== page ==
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Char Siu, AKA MUU DAENG

Char Siu, AKA MUU DAENG
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  • Char Siu, AKA MUU DAENG

    Post #1 - February 9th, 2005, 9:04 pm
    Post #1 - February 9th, 2005, 9:04 pm Post #1 - February 9th, 2005, 9:04 pm
    I've been requested to post the DIY BBQ pork recipe I spoke of yesterday. As I said, it's as easy as a mud pie, and awfully good. The recipe is from a dandy cookbook I picked up a couple of years back, called "Thai Cooking Class," by Somi Anuntra Miller and Patricia Lake. It was published in New Zealand/Australia by Bay Books, a division of Harper Collins, in 1992. Best eight bucks I ever spent - there are some really outstanding and very easy recipes in it, and the food-porn quality photography is very nice. The garnish instructional pages are to die for.

    Any way, here's what you do:


    To start, you need a boneless pork loin. The recipe calls for one pound, and indicates that your trim the fat, but I used a two+ pound piece of meat, and left the bulk of the fat on, since American pork is overly lean. I skipped the first step of adding 1/2 - 1 tsp of red food coloring and 3 - 6 tbsp of water to a Zippy bag to get that lurid red color, but if you want to, do that, add the loin, squish it around, and let it sit while you put together the marinade. BTW, if the loin is rolled, unroll it, as you want the maximum possible surface area to be exposed to the marinade.

    The marinade:

    3 - 6 cloves garlic, peeled
    1-2 tbsp of gingerroot - eyeball a chunk of root and cut it off

    Get out the food processor, and with the machine running, drop the garlic and ginger down the feed tube and mince finely. (Alternatively, just mince by hand, or pound in a mortar. These are to taste - there are a lot of strong flavors in this.)

    Add to processor (or mix with garlic and ginger in a smallish bowl):

    2 tbsp fish sauce
    2 tbsp soy or tamari
    4 tbsp Hoisin sauce
    2 tbsp Shao Xing or dry sherry
    2 tbsp sugar (I used palm sugar, as noted, but brown or white are ok)
    1/2 -1 tsp Five-Spice Powder (to taste)
    3-6 star anise, crushed, to taste (or you can substitute 1 tsp ground fennel seed)
    2 tbsp sesame oil

    Combine ingredients, either in processor or with whisk, til sugar is dissolved - it takes just a few seconds, even by hand. If you want, you can grind the star anise in an electric spice grinder first, and then add to the mixture.

    Pour in the bag with the pork, squish it around to get the pork well-acquainted with the marinade, put in the fridge, and forget it til tomorrow.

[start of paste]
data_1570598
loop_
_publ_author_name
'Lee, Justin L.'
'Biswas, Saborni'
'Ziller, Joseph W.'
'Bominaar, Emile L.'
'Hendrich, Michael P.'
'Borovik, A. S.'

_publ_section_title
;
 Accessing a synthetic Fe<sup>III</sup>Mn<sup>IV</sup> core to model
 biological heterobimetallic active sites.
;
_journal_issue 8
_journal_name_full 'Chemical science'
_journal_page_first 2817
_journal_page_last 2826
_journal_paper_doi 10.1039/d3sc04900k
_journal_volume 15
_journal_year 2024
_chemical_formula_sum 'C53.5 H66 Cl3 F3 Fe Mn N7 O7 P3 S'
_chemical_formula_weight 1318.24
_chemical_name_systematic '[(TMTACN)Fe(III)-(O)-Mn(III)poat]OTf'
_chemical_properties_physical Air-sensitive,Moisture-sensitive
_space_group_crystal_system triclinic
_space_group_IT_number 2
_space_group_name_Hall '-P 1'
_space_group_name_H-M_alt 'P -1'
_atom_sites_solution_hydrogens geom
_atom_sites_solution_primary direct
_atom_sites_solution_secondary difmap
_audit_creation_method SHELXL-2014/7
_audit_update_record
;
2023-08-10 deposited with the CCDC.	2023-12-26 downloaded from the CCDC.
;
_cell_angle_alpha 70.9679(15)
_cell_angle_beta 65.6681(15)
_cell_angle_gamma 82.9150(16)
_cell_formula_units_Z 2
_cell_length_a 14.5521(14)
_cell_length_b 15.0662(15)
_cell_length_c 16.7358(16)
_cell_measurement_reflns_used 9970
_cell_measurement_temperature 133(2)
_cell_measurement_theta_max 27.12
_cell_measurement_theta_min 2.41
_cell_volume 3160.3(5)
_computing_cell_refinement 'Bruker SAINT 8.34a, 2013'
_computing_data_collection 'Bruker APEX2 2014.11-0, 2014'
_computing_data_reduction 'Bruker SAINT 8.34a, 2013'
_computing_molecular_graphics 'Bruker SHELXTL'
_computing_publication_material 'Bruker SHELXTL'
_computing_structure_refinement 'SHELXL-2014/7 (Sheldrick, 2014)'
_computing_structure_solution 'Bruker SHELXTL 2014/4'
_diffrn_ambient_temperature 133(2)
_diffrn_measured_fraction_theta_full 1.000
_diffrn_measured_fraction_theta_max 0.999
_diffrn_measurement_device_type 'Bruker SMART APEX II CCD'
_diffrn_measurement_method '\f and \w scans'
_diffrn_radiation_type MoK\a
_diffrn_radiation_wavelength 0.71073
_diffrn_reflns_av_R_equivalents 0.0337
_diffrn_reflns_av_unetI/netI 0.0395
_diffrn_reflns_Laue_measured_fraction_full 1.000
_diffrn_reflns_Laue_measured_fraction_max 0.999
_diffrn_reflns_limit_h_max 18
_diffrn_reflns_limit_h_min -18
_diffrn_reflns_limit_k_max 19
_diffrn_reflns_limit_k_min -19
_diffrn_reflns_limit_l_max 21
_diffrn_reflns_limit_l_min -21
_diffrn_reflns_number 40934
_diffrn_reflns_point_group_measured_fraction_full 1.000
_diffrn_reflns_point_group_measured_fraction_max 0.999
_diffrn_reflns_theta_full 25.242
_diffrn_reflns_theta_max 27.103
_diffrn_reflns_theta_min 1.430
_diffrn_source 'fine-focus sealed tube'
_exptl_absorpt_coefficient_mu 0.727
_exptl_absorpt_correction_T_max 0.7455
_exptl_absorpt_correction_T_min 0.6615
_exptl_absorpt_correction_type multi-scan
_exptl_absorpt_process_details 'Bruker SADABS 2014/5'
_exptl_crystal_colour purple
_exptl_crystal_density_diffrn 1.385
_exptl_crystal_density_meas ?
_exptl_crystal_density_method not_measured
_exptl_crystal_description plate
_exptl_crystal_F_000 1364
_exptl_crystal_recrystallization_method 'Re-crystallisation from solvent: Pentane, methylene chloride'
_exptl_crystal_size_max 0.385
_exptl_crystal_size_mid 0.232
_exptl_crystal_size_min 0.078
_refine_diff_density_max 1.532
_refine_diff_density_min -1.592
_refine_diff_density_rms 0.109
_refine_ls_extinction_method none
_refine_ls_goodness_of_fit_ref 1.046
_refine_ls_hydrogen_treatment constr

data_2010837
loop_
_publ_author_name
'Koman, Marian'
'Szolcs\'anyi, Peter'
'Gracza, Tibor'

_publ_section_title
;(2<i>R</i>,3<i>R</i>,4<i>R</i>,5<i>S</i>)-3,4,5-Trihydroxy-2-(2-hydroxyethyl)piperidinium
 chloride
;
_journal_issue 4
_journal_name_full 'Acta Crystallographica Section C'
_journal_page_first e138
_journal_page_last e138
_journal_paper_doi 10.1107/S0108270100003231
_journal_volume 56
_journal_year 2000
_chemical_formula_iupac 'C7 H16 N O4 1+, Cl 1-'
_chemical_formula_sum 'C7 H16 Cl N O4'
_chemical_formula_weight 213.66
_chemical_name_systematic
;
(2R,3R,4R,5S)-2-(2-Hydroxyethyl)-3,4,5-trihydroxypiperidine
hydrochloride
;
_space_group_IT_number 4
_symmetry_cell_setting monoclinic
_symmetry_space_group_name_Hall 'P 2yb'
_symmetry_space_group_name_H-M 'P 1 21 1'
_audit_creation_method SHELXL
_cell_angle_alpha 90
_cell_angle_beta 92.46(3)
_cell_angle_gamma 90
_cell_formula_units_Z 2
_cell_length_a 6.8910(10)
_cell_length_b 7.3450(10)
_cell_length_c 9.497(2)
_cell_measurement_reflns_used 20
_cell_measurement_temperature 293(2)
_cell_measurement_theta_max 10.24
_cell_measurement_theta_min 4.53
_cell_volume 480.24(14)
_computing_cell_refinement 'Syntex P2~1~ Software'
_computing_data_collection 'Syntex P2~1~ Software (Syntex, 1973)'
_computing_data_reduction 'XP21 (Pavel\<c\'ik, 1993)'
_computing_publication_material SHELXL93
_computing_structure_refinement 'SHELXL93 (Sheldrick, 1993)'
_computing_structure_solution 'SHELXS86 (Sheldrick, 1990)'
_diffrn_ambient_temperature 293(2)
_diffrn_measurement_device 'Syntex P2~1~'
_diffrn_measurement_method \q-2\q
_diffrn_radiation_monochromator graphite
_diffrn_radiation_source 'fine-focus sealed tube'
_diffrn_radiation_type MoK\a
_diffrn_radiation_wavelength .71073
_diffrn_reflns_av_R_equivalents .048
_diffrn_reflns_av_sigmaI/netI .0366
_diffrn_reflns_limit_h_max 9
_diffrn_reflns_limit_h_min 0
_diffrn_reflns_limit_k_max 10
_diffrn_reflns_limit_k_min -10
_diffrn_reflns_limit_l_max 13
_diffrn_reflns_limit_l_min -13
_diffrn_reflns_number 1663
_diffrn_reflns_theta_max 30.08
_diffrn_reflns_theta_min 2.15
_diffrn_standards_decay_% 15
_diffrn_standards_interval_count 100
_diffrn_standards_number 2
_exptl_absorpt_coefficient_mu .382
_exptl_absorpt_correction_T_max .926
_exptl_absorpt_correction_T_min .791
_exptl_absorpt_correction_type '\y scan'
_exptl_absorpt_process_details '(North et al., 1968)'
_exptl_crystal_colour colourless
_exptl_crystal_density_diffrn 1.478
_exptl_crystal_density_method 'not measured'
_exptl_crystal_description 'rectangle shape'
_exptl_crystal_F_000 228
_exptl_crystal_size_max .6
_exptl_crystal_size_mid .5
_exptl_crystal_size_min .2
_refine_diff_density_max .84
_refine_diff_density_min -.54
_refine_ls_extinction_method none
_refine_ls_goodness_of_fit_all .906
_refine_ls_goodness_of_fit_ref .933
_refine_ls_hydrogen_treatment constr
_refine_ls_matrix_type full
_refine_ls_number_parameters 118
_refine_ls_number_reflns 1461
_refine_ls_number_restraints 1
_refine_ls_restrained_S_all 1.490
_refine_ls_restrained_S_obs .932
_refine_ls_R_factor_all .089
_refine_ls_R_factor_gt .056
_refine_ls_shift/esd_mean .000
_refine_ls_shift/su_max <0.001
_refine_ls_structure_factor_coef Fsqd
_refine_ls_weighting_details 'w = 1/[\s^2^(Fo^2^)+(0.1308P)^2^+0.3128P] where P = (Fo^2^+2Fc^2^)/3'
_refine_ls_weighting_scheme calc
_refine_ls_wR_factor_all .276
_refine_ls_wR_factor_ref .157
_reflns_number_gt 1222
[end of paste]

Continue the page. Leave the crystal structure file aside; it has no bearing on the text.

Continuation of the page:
Tomorrow, preheat the oven to 450. Remove the pork loin from the marinade, and pour the marinade into saucepan; heat to boiling, then cool. Put a rack in a roaster, add about a cup of water to the roaster, put the pork on the rack, and pop into the oven. Let it roast for about 15 minutes, baste with the reserved marinade, and turn down the over to 350. Roast for about an hour, depending on the size and shape of the meat, basting when you think of it and adding more water if it boils dry. I cooked mine to an internal temp of about 160 or so.

    Let rest for 15 minutes minimum before slicing, or leave whole. When I chilled mine, I put the Muu Daeng in a deep plastic container, and poured the remaining marinade over it.

    I'd use the minimum amount of five-spice, star anise, ginger, and garlic the first time, and adjust to your taste.


    Enjoy, and do try to find the cookbook if you can. It's a little gold mine.

    :twisted:
  • Post #2 - February 9th, 2005, 11:36 pm
    Post #2 - February 9th, 2005, 11:36 pm Post #2 - February 9th, 2005, 11:36 pm
    Thanks for the recipe. It sounds great.
  • Post #3 - February 10th, 2005, 1:21 am
    Post #3 - February 10th, 2005, 1:21 am Post #3 - February 10th, 2005, 1:21 am
    My pleasure, Jesper. I'd love to hear what everyone who prepares it thinks of the recipe. Seriously, it took longer to write it down than it does to make it!

    :twisted:
  • Post #4 - February 11th, 2005, 9:37 am
    Post #4 - February 11th, 2005, 9:37 am Post #4 - February 11th, 2005, 9:37 am
    I will be trying this out Sunday with pork tenderloin (adjusting cooking times accordingly) and will post back.

    Marc
  • Post #5 - February 20th, 2005, 11:36 am
    Post #5 - February 20th, 2005, 11:36 am Post #5 - February 20th, 2005, 11:36 am
    This is a nice recipe, thanks. The best part about it is that I had pretty much all of the ingredients already in my kitchen. I gave it a try last weekend and I have one key observation:

    I think it's important to use a flatter blade-cut of the pork loin. I had a center cut of the loin which was thicker and rounder, exposing much less of the flesh to the marinade. (It was what I had in the freezer). I picked up a flatter cut for my freezer.

    Also, I always use a polder probe thermometer when cooking big hunks of meat. I set it to 156 and took it out of the oven to let carryover take it the rest of the way. It was delicious.

    After we ate half of it with some fresh Shanghai Choy and shitakes, I sliced the rest thin and froze the slices to throw in my udon or ramen soups.

    I also skipped the red food coloring. Here's a pic of the resting meat next to the veggies waiting for the pan:

    Image

    Best,
    Michael / EC
  • Post #6 - February 21st, 2005, 1:23 am
    Post #6 - February 21st, 2005, 1:23 am Post #6 - February 21st, 2005, 1:23 am